Dr. Kaja Julge writes on the portal kliinik.ee that allergy means a change in the reactivity of the body's immune system to a factor to which the immune system did not react on initial contact. Thus, it is an ‘alternative’ reaction, an unusual sensitivity or hypersensitivity to a substance or factor (antigen), which in this case is called an allergen.
Hypersensitivity can be caused by, for example, foodstuffs, medicines, inhaled particles, insecticides, animal hair, etc. An allergy is primarily a hypersensitivity reaction of the immune system, i.e. protection, but in this case too strong protection against some completely harmless or relatively safe factor. Another characteristic of allergy is specificity, i.e. an allergic reaction in a particular person only to certain allergens, the amount of which may increase over time.
How to determine if an employee is exposed to allergens?
As can be seen from the above quotation, a wide variety of substances can be allergens. In the working environment, these are mostly chemicals, but there may also be allergens of biological origin.
Whether or not one or the other chemical may cause hypersensitivity, the necessary information should be sought. The primary source of information is the packaging of the chemical, provided that the chemical is bottled in the original packaging and not re-poured into, for example, a lemonade bottle.
The labelling of hazardous chemicals that cause allergies distinguishes between respiratory or skin sensitization.
The label element for respiratory sensitisation is the torso in the diamond lined with red.
The skin sensitisation marker element is an exclamation mark in a diamond bordered with red.
Therefore, the feeling of danger must increase if you see these two hazard pictograms on the packaging of the chemical.
Next, of course, it is necessary to look at the hazard statement used. Hazard statements are given as a combination of the letter H and a three-digit number, and in the explanatory text we find the words ‘allergy’ and ‘allergic’.
Allergens are used in our working environment, what to do next?
Further instructions on how to work safely with one or another chemical can be found in the chemical safety data sheet. It specifies the working environment (for example, whether working with the chemical requires separate exhaust ventilation or simply a well-ventilated room), the personal protective equipment to be used and the appropriate method of storing the chemical.
What are the most common allergens in the working environment?
There are 100,000 to 300,000 chemicals in use worldwide, and nearly a thousand new chemicals are introduced each year. Thus, the amount of chemicals used increases every year. Out of all the chemicals in use, 10–25% can also be allergens.
The best known substances that cause respiratory sensitisation are various adhesives, paints, resins, surface protection products, pharmaceuticals, food supplements, cleaning agents, welding fumes and metals, hair dyes, bleaching agents, textile chemicals, and textile fibres.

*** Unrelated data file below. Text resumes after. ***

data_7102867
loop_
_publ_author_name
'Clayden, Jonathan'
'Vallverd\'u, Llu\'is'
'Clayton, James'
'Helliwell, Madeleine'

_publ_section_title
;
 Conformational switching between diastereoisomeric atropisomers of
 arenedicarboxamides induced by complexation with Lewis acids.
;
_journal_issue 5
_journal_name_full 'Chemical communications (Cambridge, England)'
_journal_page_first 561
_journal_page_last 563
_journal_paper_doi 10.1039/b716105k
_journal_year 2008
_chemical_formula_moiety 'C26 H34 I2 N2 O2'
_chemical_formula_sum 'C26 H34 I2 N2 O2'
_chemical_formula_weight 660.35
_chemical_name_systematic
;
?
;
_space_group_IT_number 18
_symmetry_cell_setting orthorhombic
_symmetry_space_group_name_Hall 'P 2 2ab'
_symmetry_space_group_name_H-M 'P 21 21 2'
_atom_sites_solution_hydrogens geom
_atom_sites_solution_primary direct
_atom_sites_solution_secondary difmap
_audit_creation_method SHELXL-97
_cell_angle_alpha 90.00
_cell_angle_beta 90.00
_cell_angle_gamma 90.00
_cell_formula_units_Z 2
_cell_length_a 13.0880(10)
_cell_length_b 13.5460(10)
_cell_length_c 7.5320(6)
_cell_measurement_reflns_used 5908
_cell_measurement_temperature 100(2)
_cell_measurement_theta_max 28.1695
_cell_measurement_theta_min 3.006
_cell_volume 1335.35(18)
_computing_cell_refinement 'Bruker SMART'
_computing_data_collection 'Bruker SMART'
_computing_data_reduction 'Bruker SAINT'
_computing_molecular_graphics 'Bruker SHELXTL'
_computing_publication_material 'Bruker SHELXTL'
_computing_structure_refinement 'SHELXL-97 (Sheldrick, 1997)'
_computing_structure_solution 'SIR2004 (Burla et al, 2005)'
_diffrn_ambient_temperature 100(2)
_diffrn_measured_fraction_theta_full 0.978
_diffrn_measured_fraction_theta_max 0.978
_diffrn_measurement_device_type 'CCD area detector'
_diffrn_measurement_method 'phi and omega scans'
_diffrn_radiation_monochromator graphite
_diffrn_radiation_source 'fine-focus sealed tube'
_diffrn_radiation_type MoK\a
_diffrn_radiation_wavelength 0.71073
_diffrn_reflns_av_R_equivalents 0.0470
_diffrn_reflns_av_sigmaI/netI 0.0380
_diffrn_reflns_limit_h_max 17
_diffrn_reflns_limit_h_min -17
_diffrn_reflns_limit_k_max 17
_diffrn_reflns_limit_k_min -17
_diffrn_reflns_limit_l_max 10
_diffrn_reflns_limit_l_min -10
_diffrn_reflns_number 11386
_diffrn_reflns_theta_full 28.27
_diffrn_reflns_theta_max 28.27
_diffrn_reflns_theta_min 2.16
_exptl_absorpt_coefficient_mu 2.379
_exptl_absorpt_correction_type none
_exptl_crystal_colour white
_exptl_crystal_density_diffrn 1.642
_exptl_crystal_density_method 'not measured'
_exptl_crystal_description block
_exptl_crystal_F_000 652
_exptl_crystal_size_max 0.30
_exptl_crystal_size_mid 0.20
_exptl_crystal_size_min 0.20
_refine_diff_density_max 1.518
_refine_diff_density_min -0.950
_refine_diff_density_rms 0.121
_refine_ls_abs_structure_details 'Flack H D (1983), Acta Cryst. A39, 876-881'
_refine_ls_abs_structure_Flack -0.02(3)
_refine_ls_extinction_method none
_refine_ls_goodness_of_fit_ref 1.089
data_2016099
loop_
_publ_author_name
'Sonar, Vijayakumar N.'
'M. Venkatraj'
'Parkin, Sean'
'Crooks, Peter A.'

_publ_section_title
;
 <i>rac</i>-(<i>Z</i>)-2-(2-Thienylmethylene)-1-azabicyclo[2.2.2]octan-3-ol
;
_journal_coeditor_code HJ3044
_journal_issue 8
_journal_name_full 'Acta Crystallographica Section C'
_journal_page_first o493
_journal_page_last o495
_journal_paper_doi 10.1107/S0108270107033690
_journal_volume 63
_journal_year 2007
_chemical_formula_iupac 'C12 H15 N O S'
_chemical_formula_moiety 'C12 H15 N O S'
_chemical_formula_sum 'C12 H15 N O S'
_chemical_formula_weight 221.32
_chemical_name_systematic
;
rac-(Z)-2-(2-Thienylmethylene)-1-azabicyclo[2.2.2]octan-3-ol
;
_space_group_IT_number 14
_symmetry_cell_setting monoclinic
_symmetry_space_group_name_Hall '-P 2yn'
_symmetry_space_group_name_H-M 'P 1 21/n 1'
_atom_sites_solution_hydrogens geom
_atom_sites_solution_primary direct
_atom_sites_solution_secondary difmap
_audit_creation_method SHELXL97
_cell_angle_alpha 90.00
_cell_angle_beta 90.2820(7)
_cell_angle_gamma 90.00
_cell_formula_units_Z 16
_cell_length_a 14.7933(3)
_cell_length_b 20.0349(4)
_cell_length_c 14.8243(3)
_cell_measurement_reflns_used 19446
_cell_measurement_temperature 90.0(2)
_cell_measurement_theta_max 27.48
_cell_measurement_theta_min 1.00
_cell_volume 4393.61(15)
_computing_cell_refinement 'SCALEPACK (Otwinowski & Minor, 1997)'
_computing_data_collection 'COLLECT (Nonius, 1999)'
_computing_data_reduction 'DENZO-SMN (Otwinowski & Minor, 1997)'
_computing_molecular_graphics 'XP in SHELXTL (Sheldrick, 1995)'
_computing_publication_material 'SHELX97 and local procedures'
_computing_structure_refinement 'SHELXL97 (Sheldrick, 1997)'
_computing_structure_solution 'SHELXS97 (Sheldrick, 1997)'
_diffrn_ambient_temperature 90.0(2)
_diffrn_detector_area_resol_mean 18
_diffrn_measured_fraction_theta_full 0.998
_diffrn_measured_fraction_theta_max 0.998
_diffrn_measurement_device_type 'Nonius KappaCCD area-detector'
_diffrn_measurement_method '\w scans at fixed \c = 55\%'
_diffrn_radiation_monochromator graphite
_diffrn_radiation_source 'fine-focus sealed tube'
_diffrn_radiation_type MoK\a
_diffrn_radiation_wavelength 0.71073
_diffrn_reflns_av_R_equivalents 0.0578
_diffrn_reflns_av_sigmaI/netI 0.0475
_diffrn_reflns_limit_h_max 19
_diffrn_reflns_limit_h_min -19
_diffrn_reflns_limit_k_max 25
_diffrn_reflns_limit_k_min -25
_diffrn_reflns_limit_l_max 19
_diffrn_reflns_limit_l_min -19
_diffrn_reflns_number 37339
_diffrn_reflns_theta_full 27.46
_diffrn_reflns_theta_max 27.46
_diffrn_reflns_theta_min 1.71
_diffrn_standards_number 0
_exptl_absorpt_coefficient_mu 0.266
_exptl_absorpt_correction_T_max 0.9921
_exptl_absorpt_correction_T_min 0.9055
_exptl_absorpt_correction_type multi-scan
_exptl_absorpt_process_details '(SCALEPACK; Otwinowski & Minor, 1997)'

However, skin sensitisers include various metals (nickel, chromium, cobalt), resins, plastics (wood rosin, epoxy resins, isocyanates, acrylates, formaldehyde), dyes (paraphenylenediamine, fabric dyes), disinfectants, fragrances, rubber chemicals, solvents, film preservatives.
How to avoid adverse effects on worker health?
Measures to reduce health risks are listed in sufficient detail in a government regulation on occupational health and safety requirements for the use of hazardous chemicals. They are universal for all chemicals:
The primary task is to try to reduce risks by optimising the work process, and in particular, priority should be given to activities that could be called collective defence:
- replacing technology based on the use of hazardous chemicals with safer ones;
- replacing a hazardous chemical with a safer one;
- reducing the number of workers exposed to hazardous chemicals;
- shortening the working time with hazardous chemicals;
- reducing the amount of hazardous chemicals in the workplace.
However, if the above measures do not provide adequate protection and are not sufficiently effective, the risks must also be reduced by better work organisation, moving from general to the individual:
- use of the right work methods;
- use of equipment and technologies to ensure the safety of workers;
- use of appropriate tools and materials;
- regular technical inspection and maintenance of equipment.
What to emphasise in conclusion?
- Hazards in the working environment must not be ignored! Even a seemingly (initially) safe substance can cause a lot of trouble.
- Physical load in the working environment also promotes the development of allergies.
- In most cases, dangerous chemicals have the necessary information (provided that they are not produced anywhere in third countries to which European Union directives do not apply).
- Every chemical is a poison. The amount of poison depends on the amount of the chemical, but sometimes a very small amount and short-term exposure are sufficient.
Author: Silja Soon, Head of the Occupational Health Service of the Labour Inspectorate